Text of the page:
Thursday, November 29, 2012
Reflections on the 2012 tomato season
Post by Sabine Harvey
It is almost December and I still haven’t written my reflections on this past tomato season. Let me
start by saying that I grow all my tomatoes from seed. I grow these seedlings not only for my own
garden, but also for “my” school garden. In order to make a good comparison, I make sure the
seedlings get transplanted to the gardens in the same week. These gardens are located within a few
miles of each other, so you might wonder about how different they could be. Well, you might be
First, let me introduce this year’s “players”. Of course there were the yearly recurring performers,
who have proven their worth in the garden: Celebrity Hybrid, Early Pick and Juliet. In addition, I
grew Best Boy, Marglobe, Big Rainbow and three paste tomatoes: Amish Paste, San Marzano and
Celebrity Hybrid and Early Pick are mid-size tomatoes with a good flavor. Juliet is a large grape
tomato with a great taste. It is one of the first tomatoes to start producing and it is usually still going
strong in October. It is a great tomato for eating straight off the vine or for cooking. Once again,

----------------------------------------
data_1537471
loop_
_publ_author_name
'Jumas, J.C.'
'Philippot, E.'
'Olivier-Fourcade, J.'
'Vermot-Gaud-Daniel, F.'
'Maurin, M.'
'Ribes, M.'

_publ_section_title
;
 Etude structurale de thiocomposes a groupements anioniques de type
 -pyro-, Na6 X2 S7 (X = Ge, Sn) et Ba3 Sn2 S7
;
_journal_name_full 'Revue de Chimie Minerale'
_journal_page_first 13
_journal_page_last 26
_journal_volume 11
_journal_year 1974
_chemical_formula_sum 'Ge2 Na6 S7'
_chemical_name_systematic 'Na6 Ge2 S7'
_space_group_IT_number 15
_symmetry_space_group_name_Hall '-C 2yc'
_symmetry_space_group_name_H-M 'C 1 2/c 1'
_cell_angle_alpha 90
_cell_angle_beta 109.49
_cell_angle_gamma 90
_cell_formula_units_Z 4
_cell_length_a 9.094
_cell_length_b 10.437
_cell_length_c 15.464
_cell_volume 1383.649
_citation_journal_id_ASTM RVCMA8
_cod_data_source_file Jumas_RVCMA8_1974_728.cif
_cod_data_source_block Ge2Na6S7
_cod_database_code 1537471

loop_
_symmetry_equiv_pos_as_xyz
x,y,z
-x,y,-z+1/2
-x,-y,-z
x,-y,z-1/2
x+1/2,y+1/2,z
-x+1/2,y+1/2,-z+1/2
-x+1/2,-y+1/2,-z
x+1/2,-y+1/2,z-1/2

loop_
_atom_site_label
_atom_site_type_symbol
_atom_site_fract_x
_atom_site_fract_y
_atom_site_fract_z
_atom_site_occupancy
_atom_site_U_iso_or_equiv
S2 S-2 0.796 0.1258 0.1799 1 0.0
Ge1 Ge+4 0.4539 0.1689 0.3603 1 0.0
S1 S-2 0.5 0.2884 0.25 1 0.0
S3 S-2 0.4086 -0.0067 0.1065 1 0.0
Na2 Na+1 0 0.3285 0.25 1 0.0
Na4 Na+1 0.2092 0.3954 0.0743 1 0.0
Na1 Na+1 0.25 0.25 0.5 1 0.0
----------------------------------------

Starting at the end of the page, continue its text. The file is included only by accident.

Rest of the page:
these tomatoes did not disappoint.
After last year’s experiment with beef steak tomatoes (I am still not a fan), I may need to add Best
Boy to the list of recurring performers. 2011 was a tough year for tomatoes and Best Boy did not do
too bad. So I decided to give it another chance; it did not let me down and performed well in both
gardens. It is a big tomato, but not super gigantic. It has a good flavor and it is a pretty tough plant.
The fact that it is a tough plant came in handy, because the tomatoes in the school garden were
struck by a nasty disease early in the season. By mid June, the lower leaves on many plants looked
terrible. All I could do was remove the diseased foliage, make sure no one splashed water onto the
plants and keep my fingers crossed. While the weather stayed dry, the disease slowed down. Things
went downhill rapidly once it started to rain in August. Of course, I was fairly concerned that I would
bring this disease to my own garden. I made sure to disinfect my tools, I had a separate pair of
gloves for the school garden and I even went as far as changing my clothes and shoes before I went
from one garden to the other.
A local garden center donated the Marglobe seeds. Although the description on the seed packet
sounded promising, I was not impressed. Marglobe did okay in my own garden. The tomatoes were
about the size of an Early Girl, but they had very little flavor. The tomatoes were also very prone to
crack after a rain event, more so than other tomatoes. In the school garden Marglobe was downright pitiful. There, the tomatoes never grew any bigger than a very large cherry tomato and it was
also one of the first plants to succumb to the disease.
I thought we needed some color among our tomatoes, so I decided to grow Big Rainbow. This is a
yellow heirloom tomato with red stripes. Wow!!!!! The tomatoes were gigantic! Yes, I know, I am